Identification of women with high–grade histopathology results after conisation by artificial neural networks

Authors

  • Marko Mlinaric Zasebna ginekoloska ambulanta Marko Mlinaric, dr.med.
  • Miljenko Križmarič
  • Iztok Takač
  • Alenka Repše Fokter

Abstract

Background. The aim of this study was to evaluate if artificial neural networks can predict high–grade histopathology results after conisation from risk factors and their combinations in patients undergoing conisation because of pathological changes on uterine cervix.

 

Materials and methods.1475 patients who had conisation surgery at the University Clinic for Gynaecology and Obstetrics of University Clinical Centre Maribor from 1993–2005. We arranged database in different datasets to deal with unbalance data and enhance classification performance. Weka open–source software was used for analysis with artificial neural networks. Last PAP smear and risk–factors for development of cervical dysplasia and carcinoma were used as input and high dysplasia Yes/No as output result. 10–fold cross validation was used for defining training and holdout set for analysis.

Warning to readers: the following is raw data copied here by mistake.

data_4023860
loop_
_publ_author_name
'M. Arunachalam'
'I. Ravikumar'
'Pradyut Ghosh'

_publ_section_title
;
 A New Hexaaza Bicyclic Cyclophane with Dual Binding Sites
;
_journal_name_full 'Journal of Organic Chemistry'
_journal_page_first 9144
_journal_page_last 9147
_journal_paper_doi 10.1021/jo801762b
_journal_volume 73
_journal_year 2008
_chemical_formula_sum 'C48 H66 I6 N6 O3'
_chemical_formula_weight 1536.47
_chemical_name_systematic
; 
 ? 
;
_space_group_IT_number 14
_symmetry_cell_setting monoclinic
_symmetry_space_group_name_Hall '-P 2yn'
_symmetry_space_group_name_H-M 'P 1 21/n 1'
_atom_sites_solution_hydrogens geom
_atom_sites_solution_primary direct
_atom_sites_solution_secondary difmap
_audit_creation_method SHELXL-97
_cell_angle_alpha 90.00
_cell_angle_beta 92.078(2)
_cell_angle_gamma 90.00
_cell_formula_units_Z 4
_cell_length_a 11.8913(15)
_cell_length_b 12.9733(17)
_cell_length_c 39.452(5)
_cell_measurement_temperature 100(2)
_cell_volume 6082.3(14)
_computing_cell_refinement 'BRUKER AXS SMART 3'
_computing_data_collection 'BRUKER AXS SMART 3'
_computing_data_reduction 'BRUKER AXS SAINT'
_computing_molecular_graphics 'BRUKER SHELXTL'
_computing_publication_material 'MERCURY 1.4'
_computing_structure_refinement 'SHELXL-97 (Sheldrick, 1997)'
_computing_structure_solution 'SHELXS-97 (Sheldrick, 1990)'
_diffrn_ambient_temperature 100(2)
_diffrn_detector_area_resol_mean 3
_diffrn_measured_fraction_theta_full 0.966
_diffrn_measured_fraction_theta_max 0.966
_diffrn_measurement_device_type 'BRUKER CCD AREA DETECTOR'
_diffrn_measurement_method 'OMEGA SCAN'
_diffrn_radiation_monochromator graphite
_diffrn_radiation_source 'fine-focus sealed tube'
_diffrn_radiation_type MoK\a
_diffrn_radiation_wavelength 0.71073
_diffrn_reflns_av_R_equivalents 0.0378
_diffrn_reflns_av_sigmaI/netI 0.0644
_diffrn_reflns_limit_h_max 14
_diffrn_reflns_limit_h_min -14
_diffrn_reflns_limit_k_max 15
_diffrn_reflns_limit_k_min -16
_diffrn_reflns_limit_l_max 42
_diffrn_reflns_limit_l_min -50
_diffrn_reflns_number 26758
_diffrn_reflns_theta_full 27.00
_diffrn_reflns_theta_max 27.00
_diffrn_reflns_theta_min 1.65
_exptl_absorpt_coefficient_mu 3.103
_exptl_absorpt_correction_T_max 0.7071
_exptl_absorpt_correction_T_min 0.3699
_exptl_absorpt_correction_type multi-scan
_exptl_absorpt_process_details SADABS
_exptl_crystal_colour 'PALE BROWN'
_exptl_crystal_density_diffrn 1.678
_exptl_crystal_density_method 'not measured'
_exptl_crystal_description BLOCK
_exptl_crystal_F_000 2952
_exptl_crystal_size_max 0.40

Results. Baseline classification and multiple runs of artificial neural network on various risk factors settings were performed. We achieved 84.19% correct classifications, area under the curve 0.87, kappa 0.64, F–measure 0.884 and MCC 0.515 in model, where baseline prediction was 69.79%.

 

Conclusions. With artificial neural networks we were able to identify more patients who developed high–grade squamous intraepithelial lesion on final histopathology result of conisation as with baseline prediction but characteristics of 1475 patients who had conisation in years 1993–2005 at the University Clinical Centre Maribor did not allow reliable prediction of with artificial neural networks for every–day clinical practice.

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Published

2022-09-08

How to Cite

Mlinaric, M., Križmarič, M., Takač, I., & Repše Fokter, A. (2022). Identification of women with high–grade histopathology results after conisation by artificial neural networks. Radiology and Oncology, 56(3), 355–364. Retrieved from https://radioloncol.com/index.php/ro/article/view/3833

Issue

Section

Clinical oncology